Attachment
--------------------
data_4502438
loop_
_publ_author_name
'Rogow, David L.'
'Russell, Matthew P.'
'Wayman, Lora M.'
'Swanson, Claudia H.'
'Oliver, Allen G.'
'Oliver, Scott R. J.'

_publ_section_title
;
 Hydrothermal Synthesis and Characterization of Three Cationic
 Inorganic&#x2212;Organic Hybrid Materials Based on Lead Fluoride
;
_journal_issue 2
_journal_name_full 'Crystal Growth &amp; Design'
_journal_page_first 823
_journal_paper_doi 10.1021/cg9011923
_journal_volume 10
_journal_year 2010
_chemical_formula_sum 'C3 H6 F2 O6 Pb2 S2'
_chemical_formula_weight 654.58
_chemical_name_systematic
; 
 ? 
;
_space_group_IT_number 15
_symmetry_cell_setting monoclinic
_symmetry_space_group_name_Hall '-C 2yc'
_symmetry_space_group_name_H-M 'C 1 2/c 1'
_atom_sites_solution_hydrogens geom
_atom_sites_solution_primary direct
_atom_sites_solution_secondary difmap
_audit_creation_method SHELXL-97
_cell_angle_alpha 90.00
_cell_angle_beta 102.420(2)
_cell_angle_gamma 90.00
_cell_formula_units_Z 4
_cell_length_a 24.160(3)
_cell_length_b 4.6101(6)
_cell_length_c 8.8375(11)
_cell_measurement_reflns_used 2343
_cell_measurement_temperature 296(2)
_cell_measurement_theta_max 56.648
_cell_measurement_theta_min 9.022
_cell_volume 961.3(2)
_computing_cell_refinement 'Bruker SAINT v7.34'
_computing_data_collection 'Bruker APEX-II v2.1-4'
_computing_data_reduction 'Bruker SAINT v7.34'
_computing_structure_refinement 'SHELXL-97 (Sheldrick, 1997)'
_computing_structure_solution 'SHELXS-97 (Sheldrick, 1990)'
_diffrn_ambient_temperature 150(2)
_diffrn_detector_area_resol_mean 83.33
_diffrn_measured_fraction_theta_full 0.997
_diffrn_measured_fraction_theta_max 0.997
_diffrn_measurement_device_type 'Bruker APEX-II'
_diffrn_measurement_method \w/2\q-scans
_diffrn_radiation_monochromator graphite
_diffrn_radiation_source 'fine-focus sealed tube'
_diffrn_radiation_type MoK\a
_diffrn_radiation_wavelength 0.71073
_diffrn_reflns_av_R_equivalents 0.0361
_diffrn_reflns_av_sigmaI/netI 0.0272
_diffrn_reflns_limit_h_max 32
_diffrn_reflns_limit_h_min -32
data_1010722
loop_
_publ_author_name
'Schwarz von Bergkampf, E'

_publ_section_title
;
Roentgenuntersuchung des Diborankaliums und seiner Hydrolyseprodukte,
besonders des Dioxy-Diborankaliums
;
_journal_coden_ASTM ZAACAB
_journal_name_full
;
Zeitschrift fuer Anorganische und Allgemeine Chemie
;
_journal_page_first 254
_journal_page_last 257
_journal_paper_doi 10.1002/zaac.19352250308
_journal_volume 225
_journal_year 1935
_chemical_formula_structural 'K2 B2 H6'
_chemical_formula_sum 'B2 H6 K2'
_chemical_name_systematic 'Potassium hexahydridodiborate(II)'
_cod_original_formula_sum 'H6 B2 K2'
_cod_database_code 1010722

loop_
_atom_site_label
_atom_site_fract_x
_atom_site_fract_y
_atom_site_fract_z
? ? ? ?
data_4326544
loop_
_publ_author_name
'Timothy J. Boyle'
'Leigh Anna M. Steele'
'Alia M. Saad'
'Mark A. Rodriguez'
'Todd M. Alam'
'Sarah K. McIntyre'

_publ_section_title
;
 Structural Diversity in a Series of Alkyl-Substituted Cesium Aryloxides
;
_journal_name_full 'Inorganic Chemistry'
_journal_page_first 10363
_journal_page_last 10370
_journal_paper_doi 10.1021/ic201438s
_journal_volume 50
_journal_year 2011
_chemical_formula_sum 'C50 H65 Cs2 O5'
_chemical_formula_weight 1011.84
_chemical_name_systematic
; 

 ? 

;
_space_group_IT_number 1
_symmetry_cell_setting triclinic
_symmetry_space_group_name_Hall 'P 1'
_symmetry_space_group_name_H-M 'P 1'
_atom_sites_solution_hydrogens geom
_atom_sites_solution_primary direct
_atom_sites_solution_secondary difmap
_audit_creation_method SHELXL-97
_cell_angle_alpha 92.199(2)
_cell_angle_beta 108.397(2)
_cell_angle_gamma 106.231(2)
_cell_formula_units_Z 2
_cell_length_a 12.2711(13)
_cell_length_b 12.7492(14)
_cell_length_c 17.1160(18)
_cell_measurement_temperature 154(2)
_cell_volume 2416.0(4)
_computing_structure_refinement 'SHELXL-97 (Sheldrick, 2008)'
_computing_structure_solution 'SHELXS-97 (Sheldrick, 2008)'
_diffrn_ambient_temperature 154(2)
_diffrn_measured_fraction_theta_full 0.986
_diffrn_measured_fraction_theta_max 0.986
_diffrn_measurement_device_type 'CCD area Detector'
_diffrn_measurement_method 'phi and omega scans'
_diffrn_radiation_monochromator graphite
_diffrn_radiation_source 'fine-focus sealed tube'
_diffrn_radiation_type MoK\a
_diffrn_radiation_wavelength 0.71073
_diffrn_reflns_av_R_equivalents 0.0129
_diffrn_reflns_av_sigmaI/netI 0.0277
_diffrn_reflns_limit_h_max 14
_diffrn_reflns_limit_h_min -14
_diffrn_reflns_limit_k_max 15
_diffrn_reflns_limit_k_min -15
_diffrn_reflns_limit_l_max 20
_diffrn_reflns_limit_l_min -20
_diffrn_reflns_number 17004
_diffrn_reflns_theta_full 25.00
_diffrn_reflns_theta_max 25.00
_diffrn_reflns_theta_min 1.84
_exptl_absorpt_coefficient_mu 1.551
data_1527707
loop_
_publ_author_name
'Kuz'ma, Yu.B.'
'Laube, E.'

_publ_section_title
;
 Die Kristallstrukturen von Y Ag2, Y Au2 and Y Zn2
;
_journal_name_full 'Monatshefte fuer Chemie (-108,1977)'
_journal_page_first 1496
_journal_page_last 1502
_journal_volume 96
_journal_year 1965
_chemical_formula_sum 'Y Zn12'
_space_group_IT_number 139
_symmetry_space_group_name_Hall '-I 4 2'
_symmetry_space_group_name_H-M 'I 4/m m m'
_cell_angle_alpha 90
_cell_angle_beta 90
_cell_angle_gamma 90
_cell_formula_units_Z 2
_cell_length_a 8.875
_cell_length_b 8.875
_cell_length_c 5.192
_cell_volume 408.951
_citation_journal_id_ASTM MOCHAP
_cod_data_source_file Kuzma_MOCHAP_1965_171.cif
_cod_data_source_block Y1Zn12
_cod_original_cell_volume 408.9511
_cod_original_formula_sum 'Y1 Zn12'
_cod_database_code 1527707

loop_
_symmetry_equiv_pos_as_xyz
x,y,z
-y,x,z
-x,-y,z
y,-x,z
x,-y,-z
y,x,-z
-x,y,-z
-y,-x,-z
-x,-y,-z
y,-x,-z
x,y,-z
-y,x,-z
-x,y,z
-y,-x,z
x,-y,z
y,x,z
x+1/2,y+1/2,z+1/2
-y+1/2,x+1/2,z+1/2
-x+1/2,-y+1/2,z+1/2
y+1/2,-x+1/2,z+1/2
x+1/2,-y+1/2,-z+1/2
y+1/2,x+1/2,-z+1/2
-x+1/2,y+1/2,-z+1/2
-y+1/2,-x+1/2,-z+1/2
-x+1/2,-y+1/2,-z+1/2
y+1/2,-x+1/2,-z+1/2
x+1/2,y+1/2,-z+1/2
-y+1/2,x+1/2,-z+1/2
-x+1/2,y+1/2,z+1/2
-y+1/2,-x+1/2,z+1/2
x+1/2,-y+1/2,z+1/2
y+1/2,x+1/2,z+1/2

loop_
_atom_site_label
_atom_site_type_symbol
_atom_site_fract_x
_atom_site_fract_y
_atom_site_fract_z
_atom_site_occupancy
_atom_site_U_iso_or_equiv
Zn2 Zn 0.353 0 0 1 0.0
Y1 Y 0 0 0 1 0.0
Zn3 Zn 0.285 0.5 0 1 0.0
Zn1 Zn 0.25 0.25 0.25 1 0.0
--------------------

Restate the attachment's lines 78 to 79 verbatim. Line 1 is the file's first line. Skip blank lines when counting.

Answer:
Zeitschrift fuer Anorganische und Allgemeine Chemie
;